Rotary shaft seal applications, ranging from wind energy to automotive seals, require reliable performance in often challenging environments. To meet the challenges, filled-PTFE is often the material of choice for the seal lip. But which type of PTFE will work best for your application? In this week’s blog post, we will go over the various types of PTFE used in rotary shaft seals, their pros and cons, and what type of PTFE is best for you.
Evolution of Seal Materials
The evolution of seal materials evolved as seals faced more rugged demands. Early needs could be met using packed hemp or leather, but as the demands became more and more rigorous new materials were sought. This led to the introduction of natural rubber seals, which evolved into synthetic elastomers, and finally engineering polymers like PTFE (Polytetrafluoroethylene).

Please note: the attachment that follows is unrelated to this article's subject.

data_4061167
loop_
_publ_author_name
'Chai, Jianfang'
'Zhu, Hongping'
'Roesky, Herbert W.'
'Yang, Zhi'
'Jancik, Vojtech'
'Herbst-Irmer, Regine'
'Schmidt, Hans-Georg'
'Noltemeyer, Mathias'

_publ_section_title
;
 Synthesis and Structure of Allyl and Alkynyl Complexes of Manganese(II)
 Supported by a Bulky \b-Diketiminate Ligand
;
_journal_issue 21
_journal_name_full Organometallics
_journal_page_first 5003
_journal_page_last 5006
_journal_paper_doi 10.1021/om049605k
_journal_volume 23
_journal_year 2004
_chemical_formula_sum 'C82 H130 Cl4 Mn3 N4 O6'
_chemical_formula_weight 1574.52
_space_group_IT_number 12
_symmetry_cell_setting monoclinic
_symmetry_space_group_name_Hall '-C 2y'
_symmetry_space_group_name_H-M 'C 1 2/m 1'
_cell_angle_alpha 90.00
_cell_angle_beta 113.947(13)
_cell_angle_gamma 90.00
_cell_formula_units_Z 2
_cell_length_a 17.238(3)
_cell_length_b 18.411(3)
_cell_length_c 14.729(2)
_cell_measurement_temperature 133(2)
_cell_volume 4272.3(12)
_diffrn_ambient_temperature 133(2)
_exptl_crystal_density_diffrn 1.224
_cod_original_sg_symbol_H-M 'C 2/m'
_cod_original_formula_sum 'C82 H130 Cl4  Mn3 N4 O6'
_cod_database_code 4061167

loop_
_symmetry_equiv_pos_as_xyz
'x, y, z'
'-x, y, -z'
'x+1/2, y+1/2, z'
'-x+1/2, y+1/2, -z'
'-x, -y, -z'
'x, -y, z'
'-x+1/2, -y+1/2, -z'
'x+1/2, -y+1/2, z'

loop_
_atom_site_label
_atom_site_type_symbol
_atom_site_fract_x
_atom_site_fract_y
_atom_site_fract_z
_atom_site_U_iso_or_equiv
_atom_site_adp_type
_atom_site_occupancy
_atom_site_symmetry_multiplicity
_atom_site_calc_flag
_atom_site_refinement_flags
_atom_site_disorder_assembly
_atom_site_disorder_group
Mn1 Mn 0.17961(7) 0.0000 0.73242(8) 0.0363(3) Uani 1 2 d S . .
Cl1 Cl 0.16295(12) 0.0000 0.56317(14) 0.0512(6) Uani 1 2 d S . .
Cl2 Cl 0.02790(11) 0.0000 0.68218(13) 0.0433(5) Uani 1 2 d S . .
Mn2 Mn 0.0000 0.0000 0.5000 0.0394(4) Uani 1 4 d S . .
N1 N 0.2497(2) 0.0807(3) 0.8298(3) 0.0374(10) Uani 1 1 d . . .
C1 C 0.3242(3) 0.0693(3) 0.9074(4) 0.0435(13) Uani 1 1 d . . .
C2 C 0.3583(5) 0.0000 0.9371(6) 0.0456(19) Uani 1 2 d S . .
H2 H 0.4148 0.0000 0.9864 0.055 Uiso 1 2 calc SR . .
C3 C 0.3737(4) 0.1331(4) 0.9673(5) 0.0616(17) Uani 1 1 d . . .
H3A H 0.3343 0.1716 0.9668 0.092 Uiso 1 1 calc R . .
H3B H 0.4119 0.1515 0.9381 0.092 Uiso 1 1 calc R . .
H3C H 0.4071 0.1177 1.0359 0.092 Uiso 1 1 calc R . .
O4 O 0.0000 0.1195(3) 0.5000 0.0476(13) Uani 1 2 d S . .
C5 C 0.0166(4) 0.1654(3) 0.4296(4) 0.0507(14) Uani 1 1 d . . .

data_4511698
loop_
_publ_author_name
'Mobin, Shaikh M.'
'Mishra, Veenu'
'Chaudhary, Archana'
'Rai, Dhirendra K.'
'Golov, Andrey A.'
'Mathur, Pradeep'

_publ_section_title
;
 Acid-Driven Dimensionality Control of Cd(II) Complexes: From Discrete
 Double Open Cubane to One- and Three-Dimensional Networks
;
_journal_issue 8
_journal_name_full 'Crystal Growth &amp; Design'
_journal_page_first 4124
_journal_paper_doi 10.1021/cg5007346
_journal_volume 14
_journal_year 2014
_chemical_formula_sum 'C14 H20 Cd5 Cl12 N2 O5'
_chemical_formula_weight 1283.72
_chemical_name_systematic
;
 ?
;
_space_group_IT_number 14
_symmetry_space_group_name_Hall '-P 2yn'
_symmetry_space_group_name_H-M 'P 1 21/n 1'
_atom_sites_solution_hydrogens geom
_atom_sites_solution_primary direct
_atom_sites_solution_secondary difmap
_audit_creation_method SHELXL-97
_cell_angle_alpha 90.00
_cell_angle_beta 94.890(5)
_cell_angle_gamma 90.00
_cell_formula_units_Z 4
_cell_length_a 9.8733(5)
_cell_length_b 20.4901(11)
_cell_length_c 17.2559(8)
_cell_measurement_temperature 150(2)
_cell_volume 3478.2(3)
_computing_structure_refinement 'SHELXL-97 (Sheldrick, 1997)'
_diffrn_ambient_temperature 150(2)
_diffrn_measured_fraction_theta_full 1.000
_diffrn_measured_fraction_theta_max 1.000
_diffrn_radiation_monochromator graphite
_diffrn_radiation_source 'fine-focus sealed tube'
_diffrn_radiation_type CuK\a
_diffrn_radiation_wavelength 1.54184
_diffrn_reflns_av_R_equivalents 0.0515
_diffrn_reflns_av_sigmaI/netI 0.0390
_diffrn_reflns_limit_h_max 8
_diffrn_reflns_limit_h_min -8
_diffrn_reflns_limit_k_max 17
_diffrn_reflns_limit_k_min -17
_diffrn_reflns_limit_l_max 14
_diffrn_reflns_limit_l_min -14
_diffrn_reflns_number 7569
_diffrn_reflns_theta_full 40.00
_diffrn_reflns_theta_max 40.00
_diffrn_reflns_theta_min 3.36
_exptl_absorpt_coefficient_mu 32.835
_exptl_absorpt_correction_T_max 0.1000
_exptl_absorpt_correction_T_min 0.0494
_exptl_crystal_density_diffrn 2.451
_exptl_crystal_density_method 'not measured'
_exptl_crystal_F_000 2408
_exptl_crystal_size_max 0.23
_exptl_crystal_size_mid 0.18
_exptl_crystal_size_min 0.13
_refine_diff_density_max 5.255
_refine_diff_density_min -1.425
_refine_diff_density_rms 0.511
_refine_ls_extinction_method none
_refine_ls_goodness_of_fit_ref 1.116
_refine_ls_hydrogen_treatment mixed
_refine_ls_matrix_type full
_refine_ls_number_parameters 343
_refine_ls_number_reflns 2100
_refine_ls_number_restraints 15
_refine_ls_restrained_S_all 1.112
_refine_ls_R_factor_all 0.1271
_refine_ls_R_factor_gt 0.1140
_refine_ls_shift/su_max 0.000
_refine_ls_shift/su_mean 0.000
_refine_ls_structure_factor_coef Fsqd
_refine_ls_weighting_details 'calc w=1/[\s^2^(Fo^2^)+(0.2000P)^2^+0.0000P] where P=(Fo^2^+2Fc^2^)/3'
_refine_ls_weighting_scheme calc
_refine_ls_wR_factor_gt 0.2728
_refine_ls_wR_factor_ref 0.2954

Four of the most common modern material options for rotary shaft seal lips are nitrile rubber, polyacrylate, FKM, and PTFE. Of these materials, three are elastomers nitrile rubber, polyacrylate rubber and FKM and only one is polymer PTFE. Lets see how these materials stack up.
Want more about PTFE? Check out these artiicles from the popular Advanced EMC Technologies blog:
- PTFE Spring-Energized Cryogenic Seals Revisited
- Rotary Seals for Dummies: Four Questions about Shaft Surfaces for PTFE Rotary Seals
- What is Polytetrafluoroethylene (PTFE), a flash of genius or a lucky accident for mankind?